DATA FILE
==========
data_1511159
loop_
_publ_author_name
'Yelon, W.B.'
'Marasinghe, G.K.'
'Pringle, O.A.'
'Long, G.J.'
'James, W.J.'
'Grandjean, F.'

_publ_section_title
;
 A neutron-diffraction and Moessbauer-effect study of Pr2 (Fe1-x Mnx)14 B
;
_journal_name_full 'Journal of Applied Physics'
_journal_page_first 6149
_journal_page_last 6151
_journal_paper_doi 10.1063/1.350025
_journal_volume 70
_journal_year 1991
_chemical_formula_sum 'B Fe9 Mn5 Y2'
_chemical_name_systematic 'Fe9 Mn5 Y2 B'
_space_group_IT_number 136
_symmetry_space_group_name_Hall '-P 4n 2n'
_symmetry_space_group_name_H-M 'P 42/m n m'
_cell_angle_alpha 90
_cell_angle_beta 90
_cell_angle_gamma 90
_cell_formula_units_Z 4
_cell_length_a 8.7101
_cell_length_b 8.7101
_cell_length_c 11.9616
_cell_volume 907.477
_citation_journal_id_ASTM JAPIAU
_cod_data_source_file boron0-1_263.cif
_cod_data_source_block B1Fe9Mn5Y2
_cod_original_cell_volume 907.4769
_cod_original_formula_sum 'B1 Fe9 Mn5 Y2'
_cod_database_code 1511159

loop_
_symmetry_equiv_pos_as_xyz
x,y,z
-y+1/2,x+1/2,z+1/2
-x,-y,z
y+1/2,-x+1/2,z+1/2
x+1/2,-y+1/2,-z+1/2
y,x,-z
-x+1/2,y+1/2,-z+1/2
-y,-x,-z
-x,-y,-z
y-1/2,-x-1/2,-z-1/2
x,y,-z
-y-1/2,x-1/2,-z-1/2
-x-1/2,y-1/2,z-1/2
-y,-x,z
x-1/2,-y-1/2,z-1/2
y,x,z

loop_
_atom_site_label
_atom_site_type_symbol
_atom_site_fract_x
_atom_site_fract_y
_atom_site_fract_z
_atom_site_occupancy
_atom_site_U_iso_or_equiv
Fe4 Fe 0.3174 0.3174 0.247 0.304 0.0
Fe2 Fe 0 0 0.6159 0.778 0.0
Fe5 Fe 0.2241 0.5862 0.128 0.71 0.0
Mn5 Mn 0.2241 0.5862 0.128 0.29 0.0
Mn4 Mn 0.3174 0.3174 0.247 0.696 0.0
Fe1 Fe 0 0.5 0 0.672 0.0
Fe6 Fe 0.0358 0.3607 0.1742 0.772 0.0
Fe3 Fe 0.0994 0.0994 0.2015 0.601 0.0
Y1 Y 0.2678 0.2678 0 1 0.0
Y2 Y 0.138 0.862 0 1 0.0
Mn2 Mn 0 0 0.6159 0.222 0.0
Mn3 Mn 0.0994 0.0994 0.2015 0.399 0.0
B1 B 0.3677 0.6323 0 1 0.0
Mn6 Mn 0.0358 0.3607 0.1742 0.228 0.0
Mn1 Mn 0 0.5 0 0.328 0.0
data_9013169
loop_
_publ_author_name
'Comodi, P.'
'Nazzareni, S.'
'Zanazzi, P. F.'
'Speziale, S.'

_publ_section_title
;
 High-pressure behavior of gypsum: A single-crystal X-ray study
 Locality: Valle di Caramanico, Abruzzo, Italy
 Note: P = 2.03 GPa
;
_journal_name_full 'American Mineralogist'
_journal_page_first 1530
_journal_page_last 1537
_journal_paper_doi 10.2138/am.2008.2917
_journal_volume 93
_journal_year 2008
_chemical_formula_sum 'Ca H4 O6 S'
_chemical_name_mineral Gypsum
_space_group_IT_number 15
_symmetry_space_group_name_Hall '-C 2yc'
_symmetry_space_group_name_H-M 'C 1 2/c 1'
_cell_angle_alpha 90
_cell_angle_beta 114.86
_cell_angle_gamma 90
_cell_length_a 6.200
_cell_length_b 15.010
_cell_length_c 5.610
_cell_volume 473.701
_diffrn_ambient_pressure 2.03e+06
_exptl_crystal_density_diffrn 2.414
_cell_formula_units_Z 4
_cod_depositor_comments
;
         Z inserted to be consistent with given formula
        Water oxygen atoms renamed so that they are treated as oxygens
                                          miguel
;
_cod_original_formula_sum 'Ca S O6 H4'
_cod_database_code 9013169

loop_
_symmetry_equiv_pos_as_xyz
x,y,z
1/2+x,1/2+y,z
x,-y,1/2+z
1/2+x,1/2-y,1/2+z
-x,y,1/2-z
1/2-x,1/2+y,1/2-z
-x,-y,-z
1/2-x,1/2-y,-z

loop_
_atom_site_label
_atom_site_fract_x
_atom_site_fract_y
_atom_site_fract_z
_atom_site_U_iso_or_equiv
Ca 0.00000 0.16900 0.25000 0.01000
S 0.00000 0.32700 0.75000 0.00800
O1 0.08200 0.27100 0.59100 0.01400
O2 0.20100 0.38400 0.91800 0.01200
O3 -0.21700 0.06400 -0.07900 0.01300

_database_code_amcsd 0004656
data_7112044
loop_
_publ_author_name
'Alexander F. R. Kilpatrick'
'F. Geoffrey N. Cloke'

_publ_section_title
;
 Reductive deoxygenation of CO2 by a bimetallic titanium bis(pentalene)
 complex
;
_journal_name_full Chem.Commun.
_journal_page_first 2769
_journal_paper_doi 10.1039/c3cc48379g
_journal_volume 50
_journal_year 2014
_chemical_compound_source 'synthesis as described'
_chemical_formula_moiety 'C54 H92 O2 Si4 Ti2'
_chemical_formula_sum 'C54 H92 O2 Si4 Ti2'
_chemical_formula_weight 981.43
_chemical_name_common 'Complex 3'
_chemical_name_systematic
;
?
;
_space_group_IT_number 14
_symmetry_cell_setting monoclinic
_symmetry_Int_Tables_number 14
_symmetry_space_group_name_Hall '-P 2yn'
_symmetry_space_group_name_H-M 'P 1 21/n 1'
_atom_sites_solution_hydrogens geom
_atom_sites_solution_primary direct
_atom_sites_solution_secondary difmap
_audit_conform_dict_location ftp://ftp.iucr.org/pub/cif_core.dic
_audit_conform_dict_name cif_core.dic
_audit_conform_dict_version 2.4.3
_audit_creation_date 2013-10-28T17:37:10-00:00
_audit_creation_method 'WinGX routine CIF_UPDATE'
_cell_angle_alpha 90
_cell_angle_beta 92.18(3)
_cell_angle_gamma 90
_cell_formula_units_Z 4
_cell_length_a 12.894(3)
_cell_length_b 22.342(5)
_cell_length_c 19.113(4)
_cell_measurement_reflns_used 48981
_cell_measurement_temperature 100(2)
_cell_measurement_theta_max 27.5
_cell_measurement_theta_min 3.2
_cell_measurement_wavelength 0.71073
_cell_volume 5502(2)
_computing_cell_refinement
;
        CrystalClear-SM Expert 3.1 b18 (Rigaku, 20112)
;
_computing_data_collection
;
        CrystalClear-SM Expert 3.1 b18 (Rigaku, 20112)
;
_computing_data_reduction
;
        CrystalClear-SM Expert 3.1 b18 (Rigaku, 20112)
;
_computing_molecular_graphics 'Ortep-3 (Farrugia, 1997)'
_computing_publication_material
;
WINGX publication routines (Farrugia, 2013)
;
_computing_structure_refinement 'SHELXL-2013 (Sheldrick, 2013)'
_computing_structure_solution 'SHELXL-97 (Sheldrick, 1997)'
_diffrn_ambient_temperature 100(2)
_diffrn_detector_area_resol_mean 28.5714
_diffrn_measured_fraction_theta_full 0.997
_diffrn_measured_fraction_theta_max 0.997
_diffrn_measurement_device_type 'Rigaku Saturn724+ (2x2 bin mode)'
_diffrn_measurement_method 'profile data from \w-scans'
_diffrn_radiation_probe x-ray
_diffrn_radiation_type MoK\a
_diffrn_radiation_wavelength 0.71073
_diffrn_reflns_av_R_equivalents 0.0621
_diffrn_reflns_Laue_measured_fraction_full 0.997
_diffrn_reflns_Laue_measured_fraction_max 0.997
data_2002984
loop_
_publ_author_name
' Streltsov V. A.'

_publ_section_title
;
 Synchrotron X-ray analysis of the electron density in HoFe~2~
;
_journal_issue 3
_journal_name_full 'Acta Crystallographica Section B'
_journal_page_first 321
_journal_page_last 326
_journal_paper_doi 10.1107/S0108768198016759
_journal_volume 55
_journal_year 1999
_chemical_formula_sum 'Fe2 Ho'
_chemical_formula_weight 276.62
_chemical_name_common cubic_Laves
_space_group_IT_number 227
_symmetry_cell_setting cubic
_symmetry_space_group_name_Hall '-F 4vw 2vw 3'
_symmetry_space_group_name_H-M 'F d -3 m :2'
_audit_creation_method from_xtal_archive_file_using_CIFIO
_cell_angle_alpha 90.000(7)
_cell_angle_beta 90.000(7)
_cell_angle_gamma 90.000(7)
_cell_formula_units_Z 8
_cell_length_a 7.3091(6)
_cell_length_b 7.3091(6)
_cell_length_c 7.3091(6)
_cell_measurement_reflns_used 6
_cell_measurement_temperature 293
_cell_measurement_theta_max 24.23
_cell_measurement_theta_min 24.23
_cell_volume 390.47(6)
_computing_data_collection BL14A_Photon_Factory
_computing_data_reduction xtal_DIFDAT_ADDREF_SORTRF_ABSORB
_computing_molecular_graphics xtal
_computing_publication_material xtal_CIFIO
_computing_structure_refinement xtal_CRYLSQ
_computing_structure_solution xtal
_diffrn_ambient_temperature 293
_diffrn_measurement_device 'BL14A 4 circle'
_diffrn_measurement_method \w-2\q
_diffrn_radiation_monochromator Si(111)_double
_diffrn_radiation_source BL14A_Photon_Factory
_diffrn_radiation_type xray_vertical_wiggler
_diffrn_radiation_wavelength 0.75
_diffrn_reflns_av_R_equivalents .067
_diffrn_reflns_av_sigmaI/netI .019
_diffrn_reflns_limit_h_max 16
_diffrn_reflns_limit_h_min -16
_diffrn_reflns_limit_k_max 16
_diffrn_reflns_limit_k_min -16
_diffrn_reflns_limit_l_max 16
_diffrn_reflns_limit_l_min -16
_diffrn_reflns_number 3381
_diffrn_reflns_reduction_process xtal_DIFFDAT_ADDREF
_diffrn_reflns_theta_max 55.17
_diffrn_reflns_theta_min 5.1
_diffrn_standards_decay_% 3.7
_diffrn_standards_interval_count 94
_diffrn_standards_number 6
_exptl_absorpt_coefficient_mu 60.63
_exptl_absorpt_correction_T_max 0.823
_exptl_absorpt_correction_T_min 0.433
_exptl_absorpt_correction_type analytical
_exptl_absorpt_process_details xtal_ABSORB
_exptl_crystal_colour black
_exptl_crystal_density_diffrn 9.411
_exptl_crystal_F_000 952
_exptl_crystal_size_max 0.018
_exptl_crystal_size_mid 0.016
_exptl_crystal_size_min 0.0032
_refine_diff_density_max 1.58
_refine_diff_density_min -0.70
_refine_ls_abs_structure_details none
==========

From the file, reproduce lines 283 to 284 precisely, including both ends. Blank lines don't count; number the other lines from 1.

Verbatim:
_diffrn_reflns_theta_max 55.17
_diffrn_reflns_theta_min 5.1